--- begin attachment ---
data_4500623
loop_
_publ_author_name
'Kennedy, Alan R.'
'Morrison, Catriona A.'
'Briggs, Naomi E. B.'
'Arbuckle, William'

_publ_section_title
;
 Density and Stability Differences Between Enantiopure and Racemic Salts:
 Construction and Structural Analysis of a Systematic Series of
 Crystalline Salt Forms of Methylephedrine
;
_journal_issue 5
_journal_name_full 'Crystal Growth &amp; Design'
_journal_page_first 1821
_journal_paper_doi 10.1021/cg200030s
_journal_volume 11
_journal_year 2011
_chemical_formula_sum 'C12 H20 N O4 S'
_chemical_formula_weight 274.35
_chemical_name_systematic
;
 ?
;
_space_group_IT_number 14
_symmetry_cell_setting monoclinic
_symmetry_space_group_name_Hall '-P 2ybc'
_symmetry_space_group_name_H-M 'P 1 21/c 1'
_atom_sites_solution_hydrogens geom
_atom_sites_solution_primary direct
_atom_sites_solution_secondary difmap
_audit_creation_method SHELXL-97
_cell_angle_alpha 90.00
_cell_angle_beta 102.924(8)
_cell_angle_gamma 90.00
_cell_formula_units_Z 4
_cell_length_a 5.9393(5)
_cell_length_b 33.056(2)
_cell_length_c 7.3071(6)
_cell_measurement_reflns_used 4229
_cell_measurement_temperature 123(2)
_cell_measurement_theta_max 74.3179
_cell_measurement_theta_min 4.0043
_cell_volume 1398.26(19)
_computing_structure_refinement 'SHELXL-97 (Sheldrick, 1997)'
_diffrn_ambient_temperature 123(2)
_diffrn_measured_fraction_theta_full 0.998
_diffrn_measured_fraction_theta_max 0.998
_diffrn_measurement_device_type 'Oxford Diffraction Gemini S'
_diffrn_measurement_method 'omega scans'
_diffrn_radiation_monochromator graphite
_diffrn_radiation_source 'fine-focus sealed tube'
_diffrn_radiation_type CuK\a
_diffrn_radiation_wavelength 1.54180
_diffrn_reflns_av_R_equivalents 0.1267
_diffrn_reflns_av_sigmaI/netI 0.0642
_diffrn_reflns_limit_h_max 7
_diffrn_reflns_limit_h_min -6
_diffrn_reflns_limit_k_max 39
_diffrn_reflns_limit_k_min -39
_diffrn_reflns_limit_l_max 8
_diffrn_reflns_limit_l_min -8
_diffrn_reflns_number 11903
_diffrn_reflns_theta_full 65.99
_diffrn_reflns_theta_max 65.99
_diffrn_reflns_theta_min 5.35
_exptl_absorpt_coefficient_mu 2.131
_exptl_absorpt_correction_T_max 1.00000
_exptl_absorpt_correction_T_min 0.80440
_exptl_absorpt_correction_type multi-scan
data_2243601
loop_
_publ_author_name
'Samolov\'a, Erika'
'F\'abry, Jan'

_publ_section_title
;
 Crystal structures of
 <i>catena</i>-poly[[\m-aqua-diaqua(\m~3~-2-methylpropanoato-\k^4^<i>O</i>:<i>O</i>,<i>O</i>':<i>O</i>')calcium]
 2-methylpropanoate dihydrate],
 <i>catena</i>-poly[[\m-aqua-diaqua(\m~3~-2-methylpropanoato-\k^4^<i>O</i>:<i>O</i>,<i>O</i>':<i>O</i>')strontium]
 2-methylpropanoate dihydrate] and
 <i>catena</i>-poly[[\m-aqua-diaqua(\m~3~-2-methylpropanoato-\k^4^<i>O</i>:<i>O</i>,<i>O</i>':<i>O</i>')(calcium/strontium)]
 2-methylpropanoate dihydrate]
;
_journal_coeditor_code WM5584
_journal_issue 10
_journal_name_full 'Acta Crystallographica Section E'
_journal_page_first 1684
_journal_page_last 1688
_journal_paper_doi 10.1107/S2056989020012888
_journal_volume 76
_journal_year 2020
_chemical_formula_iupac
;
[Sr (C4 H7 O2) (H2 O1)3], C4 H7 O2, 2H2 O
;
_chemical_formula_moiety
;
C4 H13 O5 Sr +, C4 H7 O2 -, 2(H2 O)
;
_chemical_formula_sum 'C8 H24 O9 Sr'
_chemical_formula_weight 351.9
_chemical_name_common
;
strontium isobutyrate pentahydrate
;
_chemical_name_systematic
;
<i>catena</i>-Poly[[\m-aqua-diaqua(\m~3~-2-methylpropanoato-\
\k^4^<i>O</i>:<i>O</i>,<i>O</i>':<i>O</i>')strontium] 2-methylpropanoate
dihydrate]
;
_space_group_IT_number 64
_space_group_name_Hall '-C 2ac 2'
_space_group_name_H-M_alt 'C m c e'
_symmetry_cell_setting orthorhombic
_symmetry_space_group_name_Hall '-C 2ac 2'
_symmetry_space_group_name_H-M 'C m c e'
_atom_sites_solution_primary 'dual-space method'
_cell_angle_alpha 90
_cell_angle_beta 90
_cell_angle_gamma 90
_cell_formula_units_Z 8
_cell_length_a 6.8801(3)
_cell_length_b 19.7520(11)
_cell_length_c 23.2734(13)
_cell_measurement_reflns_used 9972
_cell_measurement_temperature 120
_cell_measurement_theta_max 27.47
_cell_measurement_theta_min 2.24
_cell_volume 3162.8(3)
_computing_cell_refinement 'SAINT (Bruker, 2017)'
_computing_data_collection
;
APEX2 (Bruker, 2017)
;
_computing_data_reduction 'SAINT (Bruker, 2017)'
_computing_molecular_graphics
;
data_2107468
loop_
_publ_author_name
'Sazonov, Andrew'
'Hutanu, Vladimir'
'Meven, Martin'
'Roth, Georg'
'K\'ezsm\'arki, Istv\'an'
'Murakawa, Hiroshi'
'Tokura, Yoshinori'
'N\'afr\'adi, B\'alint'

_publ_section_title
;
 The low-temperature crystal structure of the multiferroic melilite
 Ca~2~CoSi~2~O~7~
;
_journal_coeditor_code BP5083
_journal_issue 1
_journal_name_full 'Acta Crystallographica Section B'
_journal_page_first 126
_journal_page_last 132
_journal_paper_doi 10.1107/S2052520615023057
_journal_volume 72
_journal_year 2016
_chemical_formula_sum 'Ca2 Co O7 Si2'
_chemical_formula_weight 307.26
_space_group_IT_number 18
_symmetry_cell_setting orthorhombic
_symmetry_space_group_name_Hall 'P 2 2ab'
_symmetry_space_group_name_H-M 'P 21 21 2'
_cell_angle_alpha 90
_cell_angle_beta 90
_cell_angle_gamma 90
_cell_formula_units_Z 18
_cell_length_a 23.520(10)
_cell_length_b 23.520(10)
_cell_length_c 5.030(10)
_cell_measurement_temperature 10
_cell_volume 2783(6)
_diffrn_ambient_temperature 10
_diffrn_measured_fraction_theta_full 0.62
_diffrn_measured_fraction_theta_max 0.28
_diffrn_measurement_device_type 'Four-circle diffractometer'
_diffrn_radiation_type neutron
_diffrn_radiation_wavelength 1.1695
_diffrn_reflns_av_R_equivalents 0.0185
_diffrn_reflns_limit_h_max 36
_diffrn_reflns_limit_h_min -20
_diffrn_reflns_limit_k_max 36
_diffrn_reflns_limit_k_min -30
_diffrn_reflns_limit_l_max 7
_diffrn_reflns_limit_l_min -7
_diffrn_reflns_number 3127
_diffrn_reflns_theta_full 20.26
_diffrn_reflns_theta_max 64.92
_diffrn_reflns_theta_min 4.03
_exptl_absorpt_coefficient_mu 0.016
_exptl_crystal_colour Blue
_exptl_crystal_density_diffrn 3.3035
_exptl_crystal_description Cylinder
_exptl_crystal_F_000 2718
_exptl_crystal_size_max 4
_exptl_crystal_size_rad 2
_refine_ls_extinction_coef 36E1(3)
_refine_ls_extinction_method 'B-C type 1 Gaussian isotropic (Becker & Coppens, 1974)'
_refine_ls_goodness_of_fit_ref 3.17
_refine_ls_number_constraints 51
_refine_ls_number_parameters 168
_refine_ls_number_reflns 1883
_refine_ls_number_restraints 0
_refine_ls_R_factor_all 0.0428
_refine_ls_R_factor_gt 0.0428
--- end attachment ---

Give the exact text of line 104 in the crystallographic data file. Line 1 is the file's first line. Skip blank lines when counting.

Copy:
_chemical_formula_weight 351.9